A billion-dollar battle continues to play out in lawsuits pitting municipalities against providers of over-the-top (“OTT”) video streaming services, like Netflix or Hulu. For decades, municipalities have raised revenues by collecting “franchise fees” from cable TV providers that needed to construct, install, or operate their facilities in public rights-of-way. More recently, however, many consumers have “cut the cord” on traditional cable TV service in favor of streaming services. That reduces cable companies’ revenues, thus reducing the franchise fees they pay based on a percentage of revenues. And that hits municipalities in the bottom line. In at least 14 states, municipalities have reacted by suing OTT streaming companies, asserting that they owe franchise fees under the statewide video franchising statutes passed in many states in the 2000s to reduce entry barriers and boost video competition with cable. The stakes are high, as municipalities seek both back payments and to impose the fees going forward.

Threshold Question – Jurisdiction and Comity Abstention. A threshold issue in many of these cases is whether they can be removed to federal court. The Seventh Circuit sent one case back to Indiana state court by relying on the doctrine of comity abstention under Levin v. Commerce Energy, Inc., 560 U.S. 413 (2010), reasoning that state courts were better positioned to address claims regarding local revenue collection and taxation, even when federal-law defenses were raised. City of Fishers, Indiana v. DirecTV, 5 F.4th 750 (7th Cir. 2021). A district court judge in Missouri remanded another case to state court on the same basis. City of Creve Coeur, Missouri v. DirecTV, LLC, 2019 WL 3604631 (E.D. No. Aug. 6, 2019). And the same kind of jurisdictional issue is currently pending at the Eleventh Circuit, where OTT streaming providers are challenging a Georgia district court’s remand order. No. 21-13111 (11th Cir.), appealing Gwinnet County, Georgia v. Netflix, Inc., 2021 WL 3418083 (N.D. Ga. Aug. 5, 2021).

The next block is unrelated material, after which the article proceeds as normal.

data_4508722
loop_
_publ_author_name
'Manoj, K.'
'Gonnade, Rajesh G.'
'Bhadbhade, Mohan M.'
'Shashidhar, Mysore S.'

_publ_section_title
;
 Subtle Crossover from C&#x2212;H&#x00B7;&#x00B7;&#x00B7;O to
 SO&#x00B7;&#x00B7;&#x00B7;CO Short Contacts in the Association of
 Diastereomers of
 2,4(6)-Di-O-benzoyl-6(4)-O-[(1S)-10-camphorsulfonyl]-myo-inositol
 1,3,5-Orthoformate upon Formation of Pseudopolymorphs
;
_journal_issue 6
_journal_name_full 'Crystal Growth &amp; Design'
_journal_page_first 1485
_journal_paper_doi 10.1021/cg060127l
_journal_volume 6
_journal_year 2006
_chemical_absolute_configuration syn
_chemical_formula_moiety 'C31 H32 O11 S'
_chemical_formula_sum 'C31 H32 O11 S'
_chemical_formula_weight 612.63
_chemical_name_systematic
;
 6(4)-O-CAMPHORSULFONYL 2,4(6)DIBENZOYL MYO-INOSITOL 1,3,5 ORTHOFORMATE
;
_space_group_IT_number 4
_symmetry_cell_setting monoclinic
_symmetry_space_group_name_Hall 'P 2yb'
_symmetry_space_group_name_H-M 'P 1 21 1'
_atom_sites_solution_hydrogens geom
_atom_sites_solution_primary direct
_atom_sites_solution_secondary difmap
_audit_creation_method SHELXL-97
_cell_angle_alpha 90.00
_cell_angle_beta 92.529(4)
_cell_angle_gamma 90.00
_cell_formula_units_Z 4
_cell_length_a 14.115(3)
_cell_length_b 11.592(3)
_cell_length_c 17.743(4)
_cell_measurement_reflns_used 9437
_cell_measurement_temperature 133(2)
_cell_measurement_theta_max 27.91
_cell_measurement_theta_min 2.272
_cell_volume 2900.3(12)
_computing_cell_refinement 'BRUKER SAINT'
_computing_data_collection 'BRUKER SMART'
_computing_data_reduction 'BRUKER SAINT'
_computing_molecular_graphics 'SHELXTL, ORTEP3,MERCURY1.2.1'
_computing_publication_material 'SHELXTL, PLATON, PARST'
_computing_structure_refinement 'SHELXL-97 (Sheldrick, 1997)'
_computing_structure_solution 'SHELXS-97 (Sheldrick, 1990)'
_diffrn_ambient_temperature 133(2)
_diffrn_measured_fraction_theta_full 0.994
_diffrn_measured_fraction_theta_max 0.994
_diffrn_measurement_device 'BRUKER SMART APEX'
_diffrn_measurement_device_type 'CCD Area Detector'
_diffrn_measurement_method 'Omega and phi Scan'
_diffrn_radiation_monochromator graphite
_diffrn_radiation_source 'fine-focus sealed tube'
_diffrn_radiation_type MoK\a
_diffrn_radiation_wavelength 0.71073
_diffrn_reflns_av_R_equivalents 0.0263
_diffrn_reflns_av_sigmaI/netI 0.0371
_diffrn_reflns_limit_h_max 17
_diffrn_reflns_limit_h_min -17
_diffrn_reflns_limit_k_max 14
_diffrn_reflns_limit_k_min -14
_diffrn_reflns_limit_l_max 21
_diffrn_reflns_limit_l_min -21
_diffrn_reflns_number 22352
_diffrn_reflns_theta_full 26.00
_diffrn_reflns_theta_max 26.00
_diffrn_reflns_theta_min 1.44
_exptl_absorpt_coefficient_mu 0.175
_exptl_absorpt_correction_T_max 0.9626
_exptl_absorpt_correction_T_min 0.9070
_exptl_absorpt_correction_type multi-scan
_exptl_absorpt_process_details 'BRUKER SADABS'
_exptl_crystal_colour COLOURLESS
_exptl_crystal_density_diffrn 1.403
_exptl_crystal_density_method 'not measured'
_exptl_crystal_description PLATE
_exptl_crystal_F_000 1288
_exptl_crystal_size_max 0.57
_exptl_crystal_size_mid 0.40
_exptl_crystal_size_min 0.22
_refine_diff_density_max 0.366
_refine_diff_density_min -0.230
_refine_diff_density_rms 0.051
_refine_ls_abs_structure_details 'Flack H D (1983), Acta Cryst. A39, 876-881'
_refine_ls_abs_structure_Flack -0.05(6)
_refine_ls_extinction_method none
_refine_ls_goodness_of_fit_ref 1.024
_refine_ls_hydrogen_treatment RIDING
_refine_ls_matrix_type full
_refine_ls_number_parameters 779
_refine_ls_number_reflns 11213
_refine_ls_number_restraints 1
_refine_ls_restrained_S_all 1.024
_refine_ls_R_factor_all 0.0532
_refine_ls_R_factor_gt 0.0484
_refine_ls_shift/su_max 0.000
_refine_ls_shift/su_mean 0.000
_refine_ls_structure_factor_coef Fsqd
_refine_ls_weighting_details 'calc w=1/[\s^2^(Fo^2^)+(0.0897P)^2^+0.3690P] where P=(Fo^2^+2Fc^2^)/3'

Key Substantive Issues. Among the most recent cases is one brought by the City of East St. Louis against all the major streaming providers under Illinois’ Cable Video and Competition Law of 2007 (“CVCL”), 220 ILCS 5/21-100 et seq. City of East St. Louis v. Netflix, Inc., Case No. 3:21-cv-561 (S.D. Ill.). The case provides a good overview of the key substantive issues common to almost all these lawsuits. The Illinois statute, like many others adopted around the country in the aughts, allows cable or video service providers to obtain statewide “franchises” to provide service, which reduces barriers for entry over the typical town-by-town franchise approach for cable systems. Entities must obtain a statewide authorization if they would use the public rights-of-way to install or construct facilities for their cable or video service, as defined by statute. 220 ILCS 5/21-401(a)(1). And holders of such an authorization have to pay a franchise fee for the operation of the system. 220 ILCS 5/21-801(b) & (c).

Although East St. Louis’s amended complaint brings a variety of claims, the key question is whether OTT video streaming providers are subject to the authorization requirement – and hence, more to the economic point, subject to the franchise fee obligation. The OTT providers recently filed motions to dismiss the amended complaint, making the full range of arguments they have made in similar cases nationwide. The main positions are that:

  • OTT providers do not construct, install, or operate physical facilities in the public right-of-way, and so need not obtain a statewide authorization (or pay a franchise fee);
  • OTT providers do not provide “video programming” under the CVCL, in that they do not control programming in the same way as a typical TV broadcaster;
  • OTT providers do not operate a “video system” under the CVCL because they do not operate any facility in the public right-of-way, but rather hand streaming traffic over to the internet service providers that have facilities there;
  • OTT providers’ service is provided via the “public internet,” and therefore they fall within the statutory exemption that prevents them from being deemed video service providers under the CVCL;